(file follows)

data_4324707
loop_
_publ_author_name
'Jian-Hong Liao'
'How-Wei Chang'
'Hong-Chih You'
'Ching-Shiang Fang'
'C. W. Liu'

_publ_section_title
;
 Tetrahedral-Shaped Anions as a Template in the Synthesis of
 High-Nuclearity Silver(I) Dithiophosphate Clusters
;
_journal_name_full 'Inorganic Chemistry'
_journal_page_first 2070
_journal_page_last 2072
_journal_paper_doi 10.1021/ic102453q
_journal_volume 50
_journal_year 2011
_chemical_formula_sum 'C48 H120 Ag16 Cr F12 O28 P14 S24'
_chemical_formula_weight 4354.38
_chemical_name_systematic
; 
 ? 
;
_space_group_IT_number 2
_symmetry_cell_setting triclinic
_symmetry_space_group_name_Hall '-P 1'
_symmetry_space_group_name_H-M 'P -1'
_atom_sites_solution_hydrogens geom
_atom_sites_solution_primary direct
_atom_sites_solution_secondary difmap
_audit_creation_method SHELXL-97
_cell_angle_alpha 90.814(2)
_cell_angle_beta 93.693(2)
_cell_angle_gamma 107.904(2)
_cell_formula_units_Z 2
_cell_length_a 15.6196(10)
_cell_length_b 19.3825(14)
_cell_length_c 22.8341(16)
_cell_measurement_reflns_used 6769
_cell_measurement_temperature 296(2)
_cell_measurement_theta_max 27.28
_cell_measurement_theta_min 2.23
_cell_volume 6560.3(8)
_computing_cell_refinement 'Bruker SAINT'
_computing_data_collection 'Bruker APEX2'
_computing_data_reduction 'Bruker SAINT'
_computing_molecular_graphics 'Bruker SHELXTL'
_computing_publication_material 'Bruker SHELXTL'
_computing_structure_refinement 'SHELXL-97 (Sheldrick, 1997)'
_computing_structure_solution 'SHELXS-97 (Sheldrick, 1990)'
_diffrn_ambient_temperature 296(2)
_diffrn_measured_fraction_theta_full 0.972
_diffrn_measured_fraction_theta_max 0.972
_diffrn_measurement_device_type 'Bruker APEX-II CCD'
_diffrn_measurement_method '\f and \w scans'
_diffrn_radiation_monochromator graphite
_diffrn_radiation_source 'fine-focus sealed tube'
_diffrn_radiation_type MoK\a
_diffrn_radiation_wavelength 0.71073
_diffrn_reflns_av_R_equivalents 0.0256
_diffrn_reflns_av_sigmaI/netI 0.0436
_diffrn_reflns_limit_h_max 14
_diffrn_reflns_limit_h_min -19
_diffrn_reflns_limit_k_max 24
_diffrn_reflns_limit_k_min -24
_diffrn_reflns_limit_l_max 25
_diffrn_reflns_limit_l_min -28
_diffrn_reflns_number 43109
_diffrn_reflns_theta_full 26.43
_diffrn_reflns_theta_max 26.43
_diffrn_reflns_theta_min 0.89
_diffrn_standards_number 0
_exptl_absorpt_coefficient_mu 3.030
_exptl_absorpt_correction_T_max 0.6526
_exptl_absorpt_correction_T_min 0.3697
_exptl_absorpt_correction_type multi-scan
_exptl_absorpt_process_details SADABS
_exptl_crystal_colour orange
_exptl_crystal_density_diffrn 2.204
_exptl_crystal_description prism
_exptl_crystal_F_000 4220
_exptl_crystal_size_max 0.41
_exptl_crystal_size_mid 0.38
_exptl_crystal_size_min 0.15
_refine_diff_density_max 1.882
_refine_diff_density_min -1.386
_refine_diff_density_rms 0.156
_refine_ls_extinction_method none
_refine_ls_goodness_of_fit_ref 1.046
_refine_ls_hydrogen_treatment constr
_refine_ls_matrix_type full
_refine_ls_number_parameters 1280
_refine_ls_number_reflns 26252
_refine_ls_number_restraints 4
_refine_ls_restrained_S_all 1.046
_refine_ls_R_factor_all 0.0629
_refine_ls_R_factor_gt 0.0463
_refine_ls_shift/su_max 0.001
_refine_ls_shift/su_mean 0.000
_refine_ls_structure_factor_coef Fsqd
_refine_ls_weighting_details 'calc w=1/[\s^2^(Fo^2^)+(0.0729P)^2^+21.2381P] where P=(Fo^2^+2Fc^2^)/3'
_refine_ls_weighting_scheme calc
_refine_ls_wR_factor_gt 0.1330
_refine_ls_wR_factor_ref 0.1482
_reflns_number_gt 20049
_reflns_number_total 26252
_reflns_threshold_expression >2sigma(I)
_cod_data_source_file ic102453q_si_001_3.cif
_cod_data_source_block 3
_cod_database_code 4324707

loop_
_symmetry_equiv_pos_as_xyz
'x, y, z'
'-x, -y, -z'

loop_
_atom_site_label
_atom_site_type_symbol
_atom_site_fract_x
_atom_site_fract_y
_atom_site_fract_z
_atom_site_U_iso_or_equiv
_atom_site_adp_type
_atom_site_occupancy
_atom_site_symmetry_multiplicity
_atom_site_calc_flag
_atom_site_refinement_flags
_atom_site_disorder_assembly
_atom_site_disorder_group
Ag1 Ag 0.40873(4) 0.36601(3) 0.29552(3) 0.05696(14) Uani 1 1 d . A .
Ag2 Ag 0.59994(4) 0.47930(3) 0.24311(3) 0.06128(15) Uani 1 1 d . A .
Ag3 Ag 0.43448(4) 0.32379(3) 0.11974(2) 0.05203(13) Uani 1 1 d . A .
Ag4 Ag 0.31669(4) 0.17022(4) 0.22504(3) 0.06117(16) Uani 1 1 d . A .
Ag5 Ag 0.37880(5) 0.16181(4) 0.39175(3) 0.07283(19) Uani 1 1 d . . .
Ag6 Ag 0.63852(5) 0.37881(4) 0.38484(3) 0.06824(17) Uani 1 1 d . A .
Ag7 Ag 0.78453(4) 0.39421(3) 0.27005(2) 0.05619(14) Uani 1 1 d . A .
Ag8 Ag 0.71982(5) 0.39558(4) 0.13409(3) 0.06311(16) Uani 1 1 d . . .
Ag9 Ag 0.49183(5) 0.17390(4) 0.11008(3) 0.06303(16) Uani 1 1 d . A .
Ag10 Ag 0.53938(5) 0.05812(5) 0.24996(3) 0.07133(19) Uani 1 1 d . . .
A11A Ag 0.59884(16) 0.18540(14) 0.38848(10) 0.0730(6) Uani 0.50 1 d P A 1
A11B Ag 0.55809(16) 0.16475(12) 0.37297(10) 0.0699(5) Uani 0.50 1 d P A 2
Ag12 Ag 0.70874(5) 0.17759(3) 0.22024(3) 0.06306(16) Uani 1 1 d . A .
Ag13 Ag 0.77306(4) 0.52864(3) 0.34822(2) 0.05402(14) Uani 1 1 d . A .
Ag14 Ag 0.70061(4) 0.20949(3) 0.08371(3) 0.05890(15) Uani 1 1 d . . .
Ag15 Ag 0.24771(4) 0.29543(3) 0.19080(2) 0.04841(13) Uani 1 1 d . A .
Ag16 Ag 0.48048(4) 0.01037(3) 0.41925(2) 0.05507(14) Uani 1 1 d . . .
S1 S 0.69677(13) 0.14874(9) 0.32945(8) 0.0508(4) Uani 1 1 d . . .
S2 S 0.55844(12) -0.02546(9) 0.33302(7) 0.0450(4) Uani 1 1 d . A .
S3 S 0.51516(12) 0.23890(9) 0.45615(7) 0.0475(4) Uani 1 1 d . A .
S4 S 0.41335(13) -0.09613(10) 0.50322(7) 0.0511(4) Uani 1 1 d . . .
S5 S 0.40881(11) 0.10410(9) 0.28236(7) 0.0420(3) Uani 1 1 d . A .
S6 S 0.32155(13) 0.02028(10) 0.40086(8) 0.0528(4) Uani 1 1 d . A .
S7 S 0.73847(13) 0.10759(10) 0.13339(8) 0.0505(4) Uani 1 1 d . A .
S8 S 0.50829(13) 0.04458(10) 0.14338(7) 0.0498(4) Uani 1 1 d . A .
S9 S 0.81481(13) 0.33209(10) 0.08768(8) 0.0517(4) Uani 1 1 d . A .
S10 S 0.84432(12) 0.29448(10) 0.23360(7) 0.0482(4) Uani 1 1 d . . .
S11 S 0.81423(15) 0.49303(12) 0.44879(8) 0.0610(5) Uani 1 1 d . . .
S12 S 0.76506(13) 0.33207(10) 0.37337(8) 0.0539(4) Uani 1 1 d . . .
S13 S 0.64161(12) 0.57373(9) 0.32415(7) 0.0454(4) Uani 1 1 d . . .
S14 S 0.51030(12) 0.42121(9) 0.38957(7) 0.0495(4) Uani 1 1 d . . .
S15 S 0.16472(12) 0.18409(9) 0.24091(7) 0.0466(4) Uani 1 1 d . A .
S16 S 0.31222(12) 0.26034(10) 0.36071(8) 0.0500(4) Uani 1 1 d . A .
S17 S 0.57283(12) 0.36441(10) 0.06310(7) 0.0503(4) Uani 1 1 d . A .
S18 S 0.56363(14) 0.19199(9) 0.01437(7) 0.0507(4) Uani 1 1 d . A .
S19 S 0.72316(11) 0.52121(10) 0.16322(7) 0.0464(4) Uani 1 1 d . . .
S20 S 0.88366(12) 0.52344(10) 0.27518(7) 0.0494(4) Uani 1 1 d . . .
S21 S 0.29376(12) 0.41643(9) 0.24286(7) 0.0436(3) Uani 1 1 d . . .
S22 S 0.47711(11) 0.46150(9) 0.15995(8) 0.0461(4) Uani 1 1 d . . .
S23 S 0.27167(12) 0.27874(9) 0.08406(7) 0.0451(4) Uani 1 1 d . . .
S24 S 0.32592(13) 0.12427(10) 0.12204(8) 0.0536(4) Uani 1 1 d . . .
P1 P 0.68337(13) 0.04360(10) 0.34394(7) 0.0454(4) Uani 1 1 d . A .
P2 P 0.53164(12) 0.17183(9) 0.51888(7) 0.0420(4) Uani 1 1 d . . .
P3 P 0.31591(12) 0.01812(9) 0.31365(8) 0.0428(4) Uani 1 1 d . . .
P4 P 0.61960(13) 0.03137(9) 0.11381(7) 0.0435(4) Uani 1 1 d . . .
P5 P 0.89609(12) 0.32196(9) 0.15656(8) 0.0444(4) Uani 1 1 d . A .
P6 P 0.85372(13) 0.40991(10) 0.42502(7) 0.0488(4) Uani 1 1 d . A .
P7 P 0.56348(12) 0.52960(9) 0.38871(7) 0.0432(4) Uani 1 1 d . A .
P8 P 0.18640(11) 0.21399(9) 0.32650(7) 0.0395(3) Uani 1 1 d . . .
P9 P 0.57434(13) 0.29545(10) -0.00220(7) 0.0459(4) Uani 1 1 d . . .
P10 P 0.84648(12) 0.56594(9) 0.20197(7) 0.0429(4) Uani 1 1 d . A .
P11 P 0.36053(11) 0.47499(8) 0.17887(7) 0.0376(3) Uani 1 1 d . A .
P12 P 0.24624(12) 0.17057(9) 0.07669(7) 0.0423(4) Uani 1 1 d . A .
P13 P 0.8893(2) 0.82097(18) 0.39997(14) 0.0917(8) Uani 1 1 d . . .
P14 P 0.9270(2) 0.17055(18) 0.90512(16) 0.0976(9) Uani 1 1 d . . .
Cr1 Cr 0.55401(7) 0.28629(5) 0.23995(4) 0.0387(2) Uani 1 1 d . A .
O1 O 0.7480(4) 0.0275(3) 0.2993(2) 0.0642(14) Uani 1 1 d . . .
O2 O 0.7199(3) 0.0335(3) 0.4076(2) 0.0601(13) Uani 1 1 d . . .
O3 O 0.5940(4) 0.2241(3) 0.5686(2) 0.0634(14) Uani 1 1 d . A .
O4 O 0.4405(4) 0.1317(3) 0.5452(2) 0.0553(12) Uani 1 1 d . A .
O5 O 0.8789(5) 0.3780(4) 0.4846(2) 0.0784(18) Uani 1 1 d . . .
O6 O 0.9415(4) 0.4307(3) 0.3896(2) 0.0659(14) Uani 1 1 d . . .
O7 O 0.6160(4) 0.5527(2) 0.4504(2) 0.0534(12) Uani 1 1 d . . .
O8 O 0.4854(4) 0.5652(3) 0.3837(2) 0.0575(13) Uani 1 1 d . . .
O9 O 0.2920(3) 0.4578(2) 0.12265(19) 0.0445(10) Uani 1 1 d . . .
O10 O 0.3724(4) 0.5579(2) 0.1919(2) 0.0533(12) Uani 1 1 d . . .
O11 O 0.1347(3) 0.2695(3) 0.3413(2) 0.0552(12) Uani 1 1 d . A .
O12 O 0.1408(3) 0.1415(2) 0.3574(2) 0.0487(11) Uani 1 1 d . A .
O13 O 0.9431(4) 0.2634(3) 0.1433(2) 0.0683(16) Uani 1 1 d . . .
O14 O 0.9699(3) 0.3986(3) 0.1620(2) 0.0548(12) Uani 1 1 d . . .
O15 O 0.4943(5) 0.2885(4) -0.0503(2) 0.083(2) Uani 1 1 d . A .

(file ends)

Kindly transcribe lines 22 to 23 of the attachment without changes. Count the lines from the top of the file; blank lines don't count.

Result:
_chemical_name_systematic
; 